Researchers at Oxford University have already developed a beta version of a personalised coronavirus risk calculator, which gives an individual estimate of a person’s chance of dying from Covid-19 in the next 90 days based on their personal characteristics – like pre-existing health conditions, or age. NHSX, the NHS’ in-house innovation arm, was working on a “health status” addition to its contact tracing app, prior to abandoning the development of the app in favour of Google and Apple products.
A behavioural extension of a personalised risk rating system would see a person’s activities logged over the course of say, 28 days, upon which a score would be calculated based on the presumed riskiness of their behaviour. This, in turn, could be presumed to give someone providing a service – whether running a pub or a theatre – a guide on the risks involved in allowing a specific individual to participate, backing up the use of mass testing.
While this may seem unsettling, in practice, we already accept a version of this behaviour-scoring mechanism primarily through the credit rating system, which aims to provide a summary indicator of personal creditworthiness for lenders based on their past behaviour. Credit is regularly denied to those assumed to be high-risk. And the practice is spreading in Britain: the Canopy app creates a “RentPassport” that logs tenant behaviour that aligns with landlords’ interests (such as paying rent on time), allowing them to build up a score over time. The problems arise when people are unable, through no fault of their own, to meet the behavioural standards of the app: credit-scoring systems are notoriously discriminatory.
The principle in personalised health risk scoring would be similar to these scoring systems: using personal history as a guide to understanding the current risk of a specific person. This health rating can also become financialised. While some insurers already offer reduced fees for regular gym-goers, a risk-scoring system could be marketed as providing privileged access to some activities. For coronavirus, it could even mean that those whose behaviour is deemed healthier would be given reduced fees on insurance considering the known long-term consequences of the virus in some cases – the illness that has become known as “long Covid”, for example, has debilitating (and costly) effects.
As a result, there is a significant commercial incentive for insurers and similar financial companies to try and personalise risk ratings, since it creates a far bigger market for insurance products: If the risk of a specific individual can be evaluated, it is possible to insure against those risks at a profit. The more individuals evaluated, and the more comprehensively they are being assessed, the more insurance and related financial products can be sold.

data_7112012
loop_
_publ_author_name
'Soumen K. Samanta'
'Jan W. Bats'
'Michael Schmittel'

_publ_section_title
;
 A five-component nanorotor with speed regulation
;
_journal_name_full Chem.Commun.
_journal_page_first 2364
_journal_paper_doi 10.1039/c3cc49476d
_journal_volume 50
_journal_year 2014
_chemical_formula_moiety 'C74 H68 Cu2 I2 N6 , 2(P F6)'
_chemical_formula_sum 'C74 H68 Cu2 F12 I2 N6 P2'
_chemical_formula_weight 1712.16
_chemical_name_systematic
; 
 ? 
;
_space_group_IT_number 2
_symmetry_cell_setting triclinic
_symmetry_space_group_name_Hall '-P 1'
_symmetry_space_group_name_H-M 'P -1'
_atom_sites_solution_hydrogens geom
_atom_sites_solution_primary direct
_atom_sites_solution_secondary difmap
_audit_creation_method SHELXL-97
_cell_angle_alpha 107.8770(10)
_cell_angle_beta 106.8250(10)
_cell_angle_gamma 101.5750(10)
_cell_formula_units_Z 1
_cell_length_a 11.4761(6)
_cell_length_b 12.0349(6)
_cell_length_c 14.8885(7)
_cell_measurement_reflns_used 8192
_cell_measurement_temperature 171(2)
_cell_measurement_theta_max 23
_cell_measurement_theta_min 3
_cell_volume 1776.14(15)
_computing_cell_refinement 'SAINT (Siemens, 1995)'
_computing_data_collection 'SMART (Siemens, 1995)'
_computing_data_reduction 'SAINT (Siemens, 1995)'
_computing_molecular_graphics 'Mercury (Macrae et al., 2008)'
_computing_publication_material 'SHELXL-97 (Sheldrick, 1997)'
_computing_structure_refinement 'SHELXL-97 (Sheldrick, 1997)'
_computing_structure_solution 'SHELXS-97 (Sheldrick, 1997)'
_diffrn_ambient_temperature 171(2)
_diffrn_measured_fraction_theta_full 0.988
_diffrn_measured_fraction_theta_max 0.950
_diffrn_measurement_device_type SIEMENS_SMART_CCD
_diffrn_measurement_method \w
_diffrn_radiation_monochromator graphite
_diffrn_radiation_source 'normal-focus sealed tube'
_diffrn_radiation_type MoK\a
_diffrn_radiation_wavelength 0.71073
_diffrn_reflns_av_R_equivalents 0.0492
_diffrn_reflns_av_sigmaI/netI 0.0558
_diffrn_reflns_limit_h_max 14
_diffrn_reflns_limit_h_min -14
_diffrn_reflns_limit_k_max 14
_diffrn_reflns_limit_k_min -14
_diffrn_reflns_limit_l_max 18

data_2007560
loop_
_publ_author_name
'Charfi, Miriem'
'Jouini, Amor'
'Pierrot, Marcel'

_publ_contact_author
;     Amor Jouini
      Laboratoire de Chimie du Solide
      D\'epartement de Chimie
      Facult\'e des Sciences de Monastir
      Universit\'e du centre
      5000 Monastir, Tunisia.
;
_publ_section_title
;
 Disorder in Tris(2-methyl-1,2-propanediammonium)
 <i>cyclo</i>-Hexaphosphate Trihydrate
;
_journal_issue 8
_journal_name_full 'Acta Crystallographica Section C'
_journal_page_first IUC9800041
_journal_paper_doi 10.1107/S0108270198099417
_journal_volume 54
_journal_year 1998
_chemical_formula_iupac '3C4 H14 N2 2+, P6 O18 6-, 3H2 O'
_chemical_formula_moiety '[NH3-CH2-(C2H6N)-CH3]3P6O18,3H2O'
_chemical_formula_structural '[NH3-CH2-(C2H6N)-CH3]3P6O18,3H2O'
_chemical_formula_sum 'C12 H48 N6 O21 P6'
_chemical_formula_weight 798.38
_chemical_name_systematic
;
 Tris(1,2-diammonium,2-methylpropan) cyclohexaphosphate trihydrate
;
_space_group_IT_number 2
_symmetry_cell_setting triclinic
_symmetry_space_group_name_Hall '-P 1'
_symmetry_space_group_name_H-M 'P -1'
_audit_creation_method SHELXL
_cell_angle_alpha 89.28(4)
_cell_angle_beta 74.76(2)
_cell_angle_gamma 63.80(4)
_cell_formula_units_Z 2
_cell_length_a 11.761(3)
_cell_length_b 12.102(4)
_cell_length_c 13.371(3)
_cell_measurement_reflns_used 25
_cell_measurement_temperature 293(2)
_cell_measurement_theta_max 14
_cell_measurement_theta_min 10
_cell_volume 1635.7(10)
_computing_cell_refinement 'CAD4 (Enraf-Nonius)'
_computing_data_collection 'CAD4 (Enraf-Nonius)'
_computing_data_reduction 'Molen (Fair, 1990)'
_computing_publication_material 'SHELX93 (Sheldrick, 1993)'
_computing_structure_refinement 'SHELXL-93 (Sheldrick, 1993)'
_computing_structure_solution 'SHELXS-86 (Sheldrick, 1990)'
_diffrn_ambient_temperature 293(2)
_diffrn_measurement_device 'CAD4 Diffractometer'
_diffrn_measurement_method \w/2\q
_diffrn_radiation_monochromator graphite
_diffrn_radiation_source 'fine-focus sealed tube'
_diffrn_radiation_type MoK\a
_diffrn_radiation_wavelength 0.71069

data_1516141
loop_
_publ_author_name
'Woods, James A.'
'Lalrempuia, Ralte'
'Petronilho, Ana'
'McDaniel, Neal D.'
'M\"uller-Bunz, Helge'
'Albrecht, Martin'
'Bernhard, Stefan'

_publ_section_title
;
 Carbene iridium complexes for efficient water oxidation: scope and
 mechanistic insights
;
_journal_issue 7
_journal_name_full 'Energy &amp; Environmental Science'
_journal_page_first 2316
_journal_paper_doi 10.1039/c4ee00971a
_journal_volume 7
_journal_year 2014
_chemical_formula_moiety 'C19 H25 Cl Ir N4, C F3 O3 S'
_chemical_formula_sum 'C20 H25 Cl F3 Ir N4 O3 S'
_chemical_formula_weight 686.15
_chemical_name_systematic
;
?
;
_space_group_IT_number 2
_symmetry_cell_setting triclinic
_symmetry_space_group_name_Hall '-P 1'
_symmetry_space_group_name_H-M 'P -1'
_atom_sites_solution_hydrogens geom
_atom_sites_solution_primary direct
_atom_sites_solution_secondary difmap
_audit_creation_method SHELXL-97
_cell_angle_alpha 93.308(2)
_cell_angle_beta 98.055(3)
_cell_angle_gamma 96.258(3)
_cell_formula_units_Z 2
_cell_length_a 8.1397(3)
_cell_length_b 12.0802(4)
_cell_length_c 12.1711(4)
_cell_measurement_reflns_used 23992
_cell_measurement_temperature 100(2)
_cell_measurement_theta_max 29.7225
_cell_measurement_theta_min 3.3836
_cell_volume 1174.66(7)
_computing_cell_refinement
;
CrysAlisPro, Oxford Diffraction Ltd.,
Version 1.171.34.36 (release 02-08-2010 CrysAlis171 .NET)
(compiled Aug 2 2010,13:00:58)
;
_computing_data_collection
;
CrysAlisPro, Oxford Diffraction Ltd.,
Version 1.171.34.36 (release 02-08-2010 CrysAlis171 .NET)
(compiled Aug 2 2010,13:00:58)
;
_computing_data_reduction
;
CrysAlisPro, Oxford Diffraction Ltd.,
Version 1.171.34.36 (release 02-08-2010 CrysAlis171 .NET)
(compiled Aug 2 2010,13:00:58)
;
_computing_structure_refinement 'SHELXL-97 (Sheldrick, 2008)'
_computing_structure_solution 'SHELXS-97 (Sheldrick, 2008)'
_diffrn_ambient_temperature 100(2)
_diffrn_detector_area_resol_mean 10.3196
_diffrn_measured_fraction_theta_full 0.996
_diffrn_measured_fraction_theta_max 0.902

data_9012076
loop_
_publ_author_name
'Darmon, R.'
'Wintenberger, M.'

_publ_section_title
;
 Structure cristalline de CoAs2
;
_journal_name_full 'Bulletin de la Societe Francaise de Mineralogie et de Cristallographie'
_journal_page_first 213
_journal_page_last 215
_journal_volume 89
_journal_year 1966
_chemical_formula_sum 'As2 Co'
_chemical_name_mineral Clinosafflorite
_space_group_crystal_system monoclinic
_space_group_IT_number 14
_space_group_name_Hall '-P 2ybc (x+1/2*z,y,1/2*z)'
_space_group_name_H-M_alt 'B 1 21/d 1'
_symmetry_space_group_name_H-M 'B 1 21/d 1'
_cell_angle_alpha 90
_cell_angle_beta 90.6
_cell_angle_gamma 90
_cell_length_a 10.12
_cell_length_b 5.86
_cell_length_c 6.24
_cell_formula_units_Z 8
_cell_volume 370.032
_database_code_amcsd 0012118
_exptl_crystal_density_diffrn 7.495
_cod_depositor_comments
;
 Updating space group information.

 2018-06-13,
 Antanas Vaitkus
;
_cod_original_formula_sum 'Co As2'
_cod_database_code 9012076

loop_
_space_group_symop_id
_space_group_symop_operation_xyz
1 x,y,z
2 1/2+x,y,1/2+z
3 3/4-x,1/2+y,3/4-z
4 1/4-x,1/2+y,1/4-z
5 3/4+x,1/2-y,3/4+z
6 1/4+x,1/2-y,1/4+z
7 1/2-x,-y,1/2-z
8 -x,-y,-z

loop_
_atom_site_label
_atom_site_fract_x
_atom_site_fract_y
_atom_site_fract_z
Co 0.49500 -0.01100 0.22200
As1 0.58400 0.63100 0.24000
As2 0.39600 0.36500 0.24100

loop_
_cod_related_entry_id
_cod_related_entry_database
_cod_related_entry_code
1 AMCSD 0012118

But where digital risk certificates would differ from conventional credit scoring is in their immediate use of the government as a validation method. Instead of having a private operator construct an indicator – as credit scorers do – the expectation on vaccination certificates is that only the government can be sufficiently trusted to provide a valid pass. However, because the government is trusted, the value of a government-registered score is far higher than even a fairly sophisticated private register, like existing credit scores. And because the government can sit in the middle of many different databases, it can choose to integrate them.
This is precisely the point at which similarities to something more like a social credit system – whereby particular kinds of behaviour are logged by a government-backed scheme – start to appear. China’s social credit systems are well-known. In 2014, eight pilot schemes were launched by private providers working with the Chinese government to create a nationally-integrated system by 2020 – a goal that is yet to be achieved. Meanwhile, Sesame Financial’s opt-in scheme extends the idea of credit scoring into other parts of life: playing video games marks your score down, for instance, whilst being a parent marks it up. (One popular dating app allows the user to display their score on their profile; 90 million users have opted to do so.)
Companies and government bodies are also covered by the systems, which, according to figures from the People’s Bank of China, “covered 1.02 billion individuals and 28.34 million companies and organisations by the end of 2019”. Sanctions can be applied through the system: individuals with low scores may find they are barred from buying train tickets, whilst government officials from low-scoring institutions can be blocked from “buying tickets above economy class on flights… [and]prohibited from racking up large bills at high-end hotels, night clubs and golf courses.” More seriously, there are reports of critical journalists finding themselves quietly blacklisted for travel tickets.